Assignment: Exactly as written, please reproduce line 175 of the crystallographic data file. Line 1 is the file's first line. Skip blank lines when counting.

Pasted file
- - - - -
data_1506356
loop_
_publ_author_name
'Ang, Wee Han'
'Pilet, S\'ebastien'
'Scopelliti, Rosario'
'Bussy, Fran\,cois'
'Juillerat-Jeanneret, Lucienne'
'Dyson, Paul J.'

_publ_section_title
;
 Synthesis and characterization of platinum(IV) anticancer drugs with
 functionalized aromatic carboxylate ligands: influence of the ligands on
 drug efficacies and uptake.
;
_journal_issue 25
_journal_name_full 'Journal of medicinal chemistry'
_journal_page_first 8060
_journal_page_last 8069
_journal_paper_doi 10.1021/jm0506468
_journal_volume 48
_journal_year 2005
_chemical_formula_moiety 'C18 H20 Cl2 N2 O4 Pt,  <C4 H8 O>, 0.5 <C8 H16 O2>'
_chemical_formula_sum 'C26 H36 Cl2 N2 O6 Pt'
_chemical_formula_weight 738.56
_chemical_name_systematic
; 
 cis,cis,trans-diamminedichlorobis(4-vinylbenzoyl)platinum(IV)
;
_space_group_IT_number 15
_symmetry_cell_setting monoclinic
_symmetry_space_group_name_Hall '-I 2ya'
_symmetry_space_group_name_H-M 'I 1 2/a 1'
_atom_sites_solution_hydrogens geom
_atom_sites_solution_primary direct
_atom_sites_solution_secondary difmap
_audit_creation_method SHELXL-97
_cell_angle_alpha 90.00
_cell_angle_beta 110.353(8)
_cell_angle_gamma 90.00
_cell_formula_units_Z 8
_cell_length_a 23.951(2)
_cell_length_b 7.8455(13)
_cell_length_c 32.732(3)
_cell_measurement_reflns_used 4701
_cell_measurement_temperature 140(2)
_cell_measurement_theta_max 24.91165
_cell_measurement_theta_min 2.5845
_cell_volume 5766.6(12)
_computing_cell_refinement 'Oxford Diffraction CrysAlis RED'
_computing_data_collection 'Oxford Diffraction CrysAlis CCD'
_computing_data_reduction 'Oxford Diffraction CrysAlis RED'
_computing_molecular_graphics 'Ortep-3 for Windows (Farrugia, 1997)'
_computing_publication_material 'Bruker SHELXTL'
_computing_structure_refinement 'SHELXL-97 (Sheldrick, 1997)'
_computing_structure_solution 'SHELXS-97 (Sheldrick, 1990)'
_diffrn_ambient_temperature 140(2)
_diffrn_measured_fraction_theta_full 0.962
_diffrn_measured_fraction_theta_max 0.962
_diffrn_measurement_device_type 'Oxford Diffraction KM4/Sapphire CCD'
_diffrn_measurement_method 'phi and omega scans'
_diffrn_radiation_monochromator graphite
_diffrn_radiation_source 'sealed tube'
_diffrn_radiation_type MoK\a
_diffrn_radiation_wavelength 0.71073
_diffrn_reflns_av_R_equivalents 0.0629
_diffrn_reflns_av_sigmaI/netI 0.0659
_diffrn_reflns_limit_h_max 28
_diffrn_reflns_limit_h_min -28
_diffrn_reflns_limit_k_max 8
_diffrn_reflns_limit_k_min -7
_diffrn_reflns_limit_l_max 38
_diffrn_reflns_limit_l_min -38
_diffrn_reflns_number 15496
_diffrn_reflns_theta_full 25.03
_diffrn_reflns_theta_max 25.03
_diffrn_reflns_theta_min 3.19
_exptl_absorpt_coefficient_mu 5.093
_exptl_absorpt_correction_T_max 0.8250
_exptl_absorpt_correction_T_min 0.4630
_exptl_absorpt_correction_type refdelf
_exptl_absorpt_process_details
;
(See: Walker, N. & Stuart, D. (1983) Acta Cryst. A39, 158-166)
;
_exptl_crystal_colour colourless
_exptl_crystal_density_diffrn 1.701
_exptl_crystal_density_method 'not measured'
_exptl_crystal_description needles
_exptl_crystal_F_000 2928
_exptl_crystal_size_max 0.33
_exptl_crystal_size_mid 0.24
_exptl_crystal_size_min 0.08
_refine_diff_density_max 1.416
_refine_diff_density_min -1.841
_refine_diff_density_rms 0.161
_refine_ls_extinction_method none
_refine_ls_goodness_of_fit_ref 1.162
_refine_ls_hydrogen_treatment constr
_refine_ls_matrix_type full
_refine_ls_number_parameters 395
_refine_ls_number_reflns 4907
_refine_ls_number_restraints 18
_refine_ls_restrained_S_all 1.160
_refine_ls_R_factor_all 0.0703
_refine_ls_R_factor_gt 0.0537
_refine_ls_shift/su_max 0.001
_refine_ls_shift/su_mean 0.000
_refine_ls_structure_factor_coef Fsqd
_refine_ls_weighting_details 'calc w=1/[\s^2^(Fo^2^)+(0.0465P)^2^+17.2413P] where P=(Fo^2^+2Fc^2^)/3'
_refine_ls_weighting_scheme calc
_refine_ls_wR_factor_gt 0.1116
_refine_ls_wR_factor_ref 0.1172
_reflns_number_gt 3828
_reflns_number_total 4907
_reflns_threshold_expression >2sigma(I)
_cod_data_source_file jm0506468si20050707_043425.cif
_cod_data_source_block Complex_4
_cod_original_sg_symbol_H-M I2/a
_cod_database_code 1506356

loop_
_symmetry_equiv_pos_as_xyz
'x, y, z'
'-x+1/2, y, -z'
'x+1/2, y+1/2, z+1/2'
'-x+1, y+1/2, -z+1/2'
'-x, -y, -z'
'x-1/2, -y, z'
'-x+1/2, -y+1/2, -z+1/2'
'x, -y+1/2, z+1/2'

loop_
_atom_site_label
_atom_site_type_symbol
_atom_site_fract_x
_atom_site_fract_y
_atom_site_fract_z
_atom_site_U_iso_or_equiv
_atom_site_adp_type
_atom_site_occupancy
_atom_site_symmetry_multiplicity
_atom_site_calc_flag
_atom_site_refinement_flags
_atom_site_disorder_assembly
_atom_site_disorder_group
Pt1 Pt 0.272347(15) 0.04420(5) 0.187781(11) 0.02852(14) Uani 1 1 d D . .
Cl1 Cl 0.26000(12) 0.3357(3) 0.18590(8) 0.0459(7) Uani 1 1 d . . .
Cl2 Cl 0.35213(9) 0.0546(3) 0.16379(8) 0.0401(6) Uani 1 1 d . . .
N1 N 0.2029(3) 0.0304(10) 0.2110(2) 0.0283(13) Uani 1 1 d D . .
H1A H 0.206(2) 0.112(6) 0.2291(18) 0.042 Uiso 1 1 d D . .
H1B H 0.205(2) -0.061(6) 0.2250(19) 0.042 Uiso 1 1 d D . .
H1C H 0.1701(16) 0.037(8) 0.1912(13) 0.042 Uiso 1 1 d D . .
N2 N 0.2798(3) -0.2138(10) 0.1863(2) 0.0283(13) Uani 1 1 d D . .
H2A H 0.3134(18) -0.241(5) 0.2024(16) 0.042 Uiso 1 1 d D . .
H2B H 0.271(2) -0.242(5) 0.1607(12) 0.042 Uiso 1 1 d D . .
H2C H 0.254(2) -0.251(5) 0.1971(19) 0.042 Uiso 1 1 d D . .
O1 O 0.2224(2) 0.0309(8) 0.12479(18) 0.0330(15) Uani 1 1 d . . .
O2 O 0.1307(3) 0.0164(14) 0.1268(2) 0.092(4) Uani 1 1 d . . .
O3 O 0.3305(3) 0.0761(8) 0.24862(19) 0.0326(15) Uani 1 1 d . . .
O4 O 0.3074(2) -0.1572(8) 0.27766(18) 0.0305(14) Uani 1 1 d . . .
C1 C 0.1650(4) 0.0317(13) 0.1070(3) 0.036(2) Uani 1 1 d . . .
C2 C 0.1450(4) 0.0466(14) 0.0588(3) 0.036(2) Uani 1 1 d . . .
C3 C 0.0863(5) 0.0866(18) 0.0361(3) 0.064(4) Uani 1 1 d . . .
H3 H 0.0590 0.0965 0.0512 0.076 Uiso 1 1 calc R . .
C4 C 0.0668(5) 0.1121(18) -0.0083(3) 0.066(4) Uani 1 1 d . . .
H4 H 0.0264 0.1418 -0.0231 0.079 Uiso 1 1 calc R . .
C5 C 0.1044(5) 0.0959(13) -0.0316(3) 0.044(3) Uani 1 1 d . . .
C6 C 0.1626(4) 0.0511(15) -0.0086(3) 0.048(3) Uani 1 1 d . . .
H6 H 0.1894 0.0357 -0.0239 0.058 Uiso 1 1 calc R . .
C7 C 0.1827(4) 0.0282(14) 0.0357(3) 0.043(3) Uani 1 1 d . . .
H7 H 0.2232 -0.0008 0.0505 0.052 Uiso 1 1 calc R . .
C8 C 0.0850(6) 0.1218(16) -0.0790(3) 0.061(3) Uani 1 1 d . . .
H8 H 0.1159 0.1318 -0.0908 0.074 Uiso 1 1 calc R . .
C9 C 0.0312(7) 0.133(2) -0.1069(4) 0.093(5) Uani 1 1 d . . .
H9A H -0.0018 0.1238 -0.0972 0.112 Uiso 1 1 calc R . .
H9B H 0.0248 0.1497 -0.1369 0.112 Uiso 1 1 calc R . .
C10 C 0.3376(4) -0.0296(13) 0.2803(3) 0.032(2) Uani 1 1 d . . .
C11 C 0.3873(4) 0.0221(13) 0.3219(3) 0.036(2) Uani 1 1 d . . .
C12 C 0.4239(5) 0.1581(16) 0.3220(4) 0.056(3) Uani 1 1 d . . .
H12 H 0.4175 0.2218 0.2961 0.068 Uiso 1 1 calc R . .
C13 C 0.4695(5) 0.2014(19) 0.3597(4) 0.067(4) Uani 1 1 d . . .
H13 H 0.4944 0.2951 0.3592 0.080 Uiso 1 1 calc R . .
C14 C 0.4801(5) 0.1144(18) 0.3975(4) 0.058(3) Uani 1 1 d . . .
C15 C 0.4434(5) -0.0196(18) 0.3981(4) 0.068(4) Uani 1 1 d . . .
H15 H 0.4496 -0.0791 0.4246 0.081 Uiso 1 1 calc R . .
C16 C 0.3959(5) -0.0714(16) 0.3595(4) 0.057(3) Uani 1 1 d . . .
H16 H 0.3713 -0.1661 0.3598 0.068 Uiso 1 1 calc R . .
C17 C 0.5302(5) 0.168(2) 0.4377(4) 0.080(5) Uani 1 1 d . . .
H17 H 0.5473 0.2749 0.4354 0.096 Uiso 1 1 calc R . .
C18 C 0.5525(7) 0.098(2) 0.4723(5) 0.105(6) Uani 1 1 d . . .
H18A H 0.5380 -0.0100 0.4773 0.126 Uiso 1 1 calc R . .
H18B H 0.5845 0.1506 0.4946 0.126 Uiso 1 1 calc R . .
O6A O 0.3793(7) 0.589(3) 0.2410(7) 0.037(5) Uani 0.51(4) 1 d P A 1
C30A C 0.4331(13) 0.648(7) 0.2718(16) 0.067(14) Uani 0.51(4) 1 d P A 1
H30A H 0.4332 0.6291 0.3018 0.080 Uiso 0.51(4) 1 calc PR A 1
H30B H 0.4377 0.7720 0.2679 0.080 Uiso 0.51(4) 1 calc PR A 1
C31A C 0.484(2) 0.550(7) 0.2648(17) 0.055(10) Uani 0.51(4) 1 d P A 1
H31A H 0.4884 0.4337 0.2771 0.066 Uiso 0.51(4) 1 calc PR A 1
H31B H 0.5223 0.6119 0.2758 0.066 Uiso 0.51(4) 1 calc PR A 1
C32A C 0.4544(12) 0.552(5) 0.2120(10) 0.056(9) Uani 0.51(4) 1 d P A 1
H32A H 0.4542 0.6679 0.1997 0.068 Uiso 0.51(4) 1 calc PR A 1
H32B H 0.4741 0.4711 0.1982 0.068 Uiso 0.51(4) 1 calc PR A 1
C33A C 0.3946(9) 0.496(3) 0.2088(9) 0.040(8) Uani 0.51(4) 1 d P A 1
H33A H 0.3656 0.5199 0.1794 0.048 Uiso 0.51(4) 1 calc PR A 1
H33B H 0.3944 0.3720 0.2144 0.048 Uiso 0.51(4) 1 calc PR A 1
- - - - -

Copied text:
H9B H 0.0248 0.1497 -0.1369 0.112 Uiso 1 1 calc R . .